“I’d take them there — hard hat, safety glasses, boots, the whole nine yards,” he told the publication of bringing his sons to work. “I’d tell them,’ You can have a job like your mother’s, or you can have a job like mine.’”
At one point, he attempted to join the Marines to follow in the footsteps of generations of family members who served in the U.S. military. However, the Marines, nor the Army, would accept him due to a knee injury from high school football that still impacted him.
He began training with the Coast Guard, but explained to his sons on the podcast that he had to drop out because his Crohn’s disease was “acting up” for the first time in his life.
Ed Kelce also revealed on the podcast that he worked part time at a candy store around Christmas in order to pay for gifts for his family.
“I had two kids that I was crazy about,” he said of his reason for taking on the additional work. “I don’t think I’m unique in that.”
Donna and Ed describe how they met the first time
Donna Kelce recounted her meet cute with Ed on the podcast. As the story goes, they first met at the popular Cleveland bar Fagan’s after work.
“He came up to me with the illustrious pickup line, which was, ‘Did you say Joe?’ And I said, ‘No.’ And he said, ‘Oh I thought you said Joe.’ I said, ‘Is your name Joe?’ And he said, ‘No, it’s Ed,'” she recalled, as the three of them laughed.
But Donna Kelce had another date she was supposed to be at while chatting the night away with Ed Kelce.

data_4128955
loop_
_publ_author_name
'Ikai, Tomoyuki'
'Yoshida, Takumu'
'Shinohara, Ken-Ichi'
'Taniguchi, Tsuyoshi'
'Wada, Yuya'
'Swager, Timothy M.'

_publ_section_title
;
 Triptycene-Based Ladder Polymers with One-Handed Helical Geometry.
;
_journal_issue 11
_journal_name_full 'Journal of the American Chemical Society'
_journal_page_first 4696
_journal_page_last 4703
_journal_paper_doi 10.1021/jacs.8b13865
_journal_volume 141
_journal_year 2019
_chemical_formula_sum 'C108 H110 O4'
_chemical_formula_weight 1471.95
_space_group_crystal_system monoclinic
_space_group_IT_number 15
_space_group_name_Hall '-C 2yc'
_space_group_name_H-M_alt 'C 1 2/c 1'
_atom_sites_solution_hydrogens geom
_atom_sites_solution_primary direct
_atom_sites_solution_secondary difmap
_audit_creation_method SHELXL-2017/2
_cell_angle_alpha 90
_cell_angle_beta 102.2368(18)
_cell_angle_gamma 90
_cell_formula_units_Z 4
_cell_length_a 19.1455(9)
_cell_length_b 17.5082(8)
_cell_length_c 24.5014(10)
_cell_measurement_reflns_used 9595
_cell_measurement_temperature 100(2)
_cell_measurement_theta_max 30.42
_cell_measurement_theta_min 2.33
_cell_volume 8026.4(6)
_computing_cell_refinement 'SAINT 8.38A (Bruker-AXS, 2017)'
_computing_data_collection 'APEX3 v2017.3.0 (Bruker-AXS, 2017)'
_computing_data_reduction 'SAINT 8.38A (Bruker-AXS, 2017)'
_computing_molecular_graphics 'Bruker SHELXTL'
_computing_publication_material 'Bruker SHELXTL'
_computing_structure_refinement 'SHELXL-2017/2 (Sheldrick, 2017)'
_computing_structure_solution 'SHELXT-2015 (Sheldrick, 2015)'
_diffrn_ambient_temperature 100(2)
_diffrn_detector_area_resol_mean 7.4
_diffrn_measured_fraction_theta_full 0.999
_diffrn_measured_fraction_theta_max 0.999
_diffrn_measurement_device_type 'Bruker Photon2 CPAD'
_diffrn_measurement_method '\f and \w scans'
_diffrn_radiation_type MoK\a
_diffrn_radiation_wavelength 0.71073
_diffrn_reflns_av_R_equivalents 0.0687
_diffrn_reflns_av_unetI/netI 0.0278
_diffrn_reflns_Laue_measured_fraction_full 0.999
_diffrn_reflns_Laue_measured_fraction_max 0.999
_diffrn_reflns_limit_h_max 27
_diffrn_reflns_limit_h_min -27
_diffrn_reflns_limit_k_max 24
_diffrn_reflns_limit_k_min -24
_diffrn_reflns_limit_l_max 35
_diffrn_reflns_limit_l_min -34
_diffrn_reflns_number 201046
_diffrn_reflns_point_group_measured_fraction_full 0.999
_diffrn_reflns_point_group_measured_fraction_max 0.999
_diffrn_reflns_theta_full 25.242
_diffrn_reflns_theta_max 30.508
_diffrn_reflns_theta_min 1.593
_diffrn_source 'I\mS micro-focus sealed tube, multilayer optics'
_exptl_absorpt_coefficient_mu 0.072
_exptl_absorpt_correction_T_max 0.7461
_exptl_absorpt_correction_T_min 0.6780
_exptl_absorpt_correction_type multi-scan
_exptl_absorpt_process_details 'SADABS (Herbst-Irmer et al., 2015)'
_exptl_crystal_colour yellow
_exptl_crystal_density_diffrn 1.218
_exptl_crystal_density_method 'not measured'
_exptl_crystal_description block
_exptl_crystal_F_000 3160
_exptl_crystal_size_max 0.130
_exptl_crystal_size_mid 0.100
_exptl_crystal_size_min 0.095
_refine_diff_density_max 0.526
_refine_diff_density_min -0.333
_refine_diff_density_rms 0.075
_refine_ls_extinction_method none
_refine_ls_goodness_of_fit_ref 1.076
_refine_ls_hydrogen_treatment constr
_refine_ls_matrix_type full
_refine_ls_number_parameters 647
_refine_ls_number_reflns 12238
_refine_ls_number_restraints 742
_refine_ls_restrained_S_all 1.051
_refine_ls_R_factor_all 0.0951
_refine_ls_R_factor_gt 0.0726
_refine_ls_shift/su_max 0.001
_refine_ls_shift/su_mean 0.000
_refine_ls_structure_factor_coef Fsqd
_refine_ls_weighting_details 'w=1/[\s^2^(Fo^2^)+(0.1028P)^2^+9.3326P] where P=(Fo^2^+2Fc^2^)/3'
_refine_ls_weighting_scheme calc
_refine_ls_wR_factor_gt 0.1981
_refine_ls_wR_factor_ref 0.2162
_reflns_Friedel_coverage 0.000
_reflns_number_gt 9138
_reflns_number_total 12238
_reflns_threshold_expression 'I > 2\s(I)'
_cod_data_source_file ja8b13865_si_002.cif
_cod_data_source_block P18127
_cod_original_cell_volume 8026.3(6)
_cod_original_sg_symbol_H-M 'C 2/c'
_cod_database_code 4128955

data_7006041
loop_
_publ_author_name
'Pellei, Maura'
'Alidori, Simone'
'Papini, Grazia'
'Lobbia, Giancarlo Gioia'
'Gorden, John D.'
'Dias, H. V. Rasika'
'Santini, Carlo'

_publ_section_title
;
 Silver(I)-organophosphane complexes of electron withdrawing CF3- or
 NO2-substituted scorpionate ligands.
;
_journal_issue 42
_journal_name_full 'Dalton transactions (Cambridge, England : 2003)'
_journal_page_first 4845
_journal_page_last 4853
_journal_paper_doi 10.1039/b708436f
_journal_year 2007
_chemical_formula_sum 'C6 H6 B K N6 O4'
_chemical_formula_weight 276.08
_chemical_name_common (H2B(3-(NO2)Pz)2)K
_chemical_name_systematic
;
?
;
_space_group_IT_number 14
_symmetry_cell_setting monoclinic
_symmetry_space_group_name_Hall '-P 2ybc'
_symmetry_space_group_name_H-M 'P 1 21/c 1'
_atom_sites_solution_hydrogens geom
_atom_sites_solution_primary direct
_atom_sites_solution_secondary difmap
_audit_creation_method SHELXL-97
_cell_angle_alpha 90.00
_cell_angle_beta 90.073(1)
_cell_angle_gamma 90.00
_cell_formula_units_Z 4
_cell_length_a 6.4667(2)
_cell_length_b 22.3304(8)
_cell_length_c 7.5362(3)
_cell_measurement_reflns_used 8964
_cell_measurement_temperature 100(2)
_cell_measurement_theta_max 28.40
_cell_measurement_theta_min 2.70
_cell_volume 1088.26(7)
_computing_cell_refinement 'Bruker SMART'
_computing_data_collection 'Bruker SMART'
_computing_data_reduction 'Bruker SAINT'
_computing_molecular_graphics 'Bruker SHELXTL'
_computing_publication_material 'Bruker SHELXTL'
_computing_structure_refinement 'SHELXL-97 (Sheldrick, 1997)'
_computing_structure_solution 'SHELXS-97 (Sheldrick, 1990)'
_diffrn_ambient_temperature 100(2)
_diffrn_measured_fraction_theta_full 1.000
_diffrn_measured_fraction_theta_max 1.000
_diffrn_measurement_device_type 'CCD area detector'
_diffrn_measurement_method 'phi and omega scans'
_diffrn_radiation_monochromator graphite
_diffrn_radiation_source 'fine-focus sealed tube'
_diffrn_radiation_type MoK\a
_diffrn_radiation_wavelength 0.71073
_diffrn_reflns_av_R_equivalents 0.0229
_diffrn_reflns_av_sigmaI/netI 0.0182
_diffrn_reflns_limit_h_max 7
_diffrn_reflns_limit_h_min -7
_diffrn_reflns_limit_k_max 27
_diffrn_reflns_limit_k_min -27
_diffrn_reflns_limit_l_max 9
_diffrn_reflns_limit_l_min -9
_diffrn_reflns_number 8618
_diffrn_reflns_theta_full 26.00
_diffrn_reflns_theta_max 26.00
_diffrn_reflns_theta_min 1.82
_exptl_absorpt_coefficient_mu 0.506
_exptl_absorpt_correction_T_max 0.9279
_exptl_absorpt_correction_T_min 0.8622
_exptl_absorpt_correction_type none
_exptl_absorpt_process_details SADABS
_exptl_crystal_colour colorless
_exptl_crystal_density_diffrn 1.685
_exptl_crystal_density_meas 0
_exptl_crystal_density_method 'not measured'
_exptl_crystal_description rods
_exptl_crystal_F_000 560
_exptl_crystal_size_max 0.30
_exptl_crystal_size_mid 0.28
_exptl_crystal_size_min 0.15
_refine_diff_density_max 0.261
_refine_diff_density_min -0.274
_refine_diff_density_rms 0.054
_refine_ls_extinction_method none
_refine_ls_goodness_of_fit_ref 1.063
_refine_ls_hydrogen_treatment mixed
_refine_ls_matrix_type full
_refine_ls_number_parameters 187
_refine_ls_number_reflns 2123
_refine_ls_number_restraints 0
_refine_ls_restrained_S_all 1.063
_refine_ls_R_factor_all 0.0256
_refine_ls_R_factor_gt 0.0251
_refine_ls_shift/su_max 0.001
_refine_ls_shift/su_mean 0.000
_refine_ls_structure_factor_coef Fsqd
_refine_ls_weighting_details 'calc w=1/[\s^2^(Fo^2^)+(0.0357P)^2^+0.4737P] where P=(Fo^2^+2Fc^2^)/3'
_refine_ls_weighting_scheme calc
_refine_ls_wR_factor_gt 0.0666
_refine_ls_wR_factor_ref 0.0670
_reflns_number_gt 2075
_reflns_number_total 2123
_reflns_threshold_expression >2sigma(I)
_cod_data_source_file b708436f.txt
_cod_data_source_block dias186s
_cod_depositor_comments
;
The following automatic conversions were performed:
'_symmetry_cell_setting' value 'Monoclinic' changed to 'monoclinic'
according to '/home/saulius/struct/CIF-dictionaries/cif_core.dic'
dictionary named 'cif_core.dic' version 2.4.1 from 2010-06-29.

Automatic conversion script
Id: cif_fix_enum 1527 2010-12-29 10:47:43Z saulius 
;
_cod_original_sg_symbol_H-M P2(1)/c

“I was supposed to go out with a guy that night. We were supposed to go to a play and I never made it,” she said. “Your dad and I talked forever … It was meant to be. It’s just the way it was.”
Ed Kelce said that he didn’t remember that his former wife stood up her date, nor that he used that pickup line.
But he did recall Donna Kelce giving him a ride home to shower and change after his day in the Steel Mill. He said they then continued their conversation at another nearby bar called “The No Name.”
They were together for over 20 years before getting a divorce
Donna and Ed Kelce open up about the end of their marriage in the documentary “Kelce,” focusing on their older son. While the couple say they would have “preferred” to have split early on, they stayed together for the kids.
“If we had split as we probably both would have preferred, that would have been a nightmare with the logistics, getting kids where they had to be and providing all the support,” Ed Kelce said in “Kelce”.
They remained amicable. On the “New Heights” podcast, Donna Kelce said they’re “friends to this day.”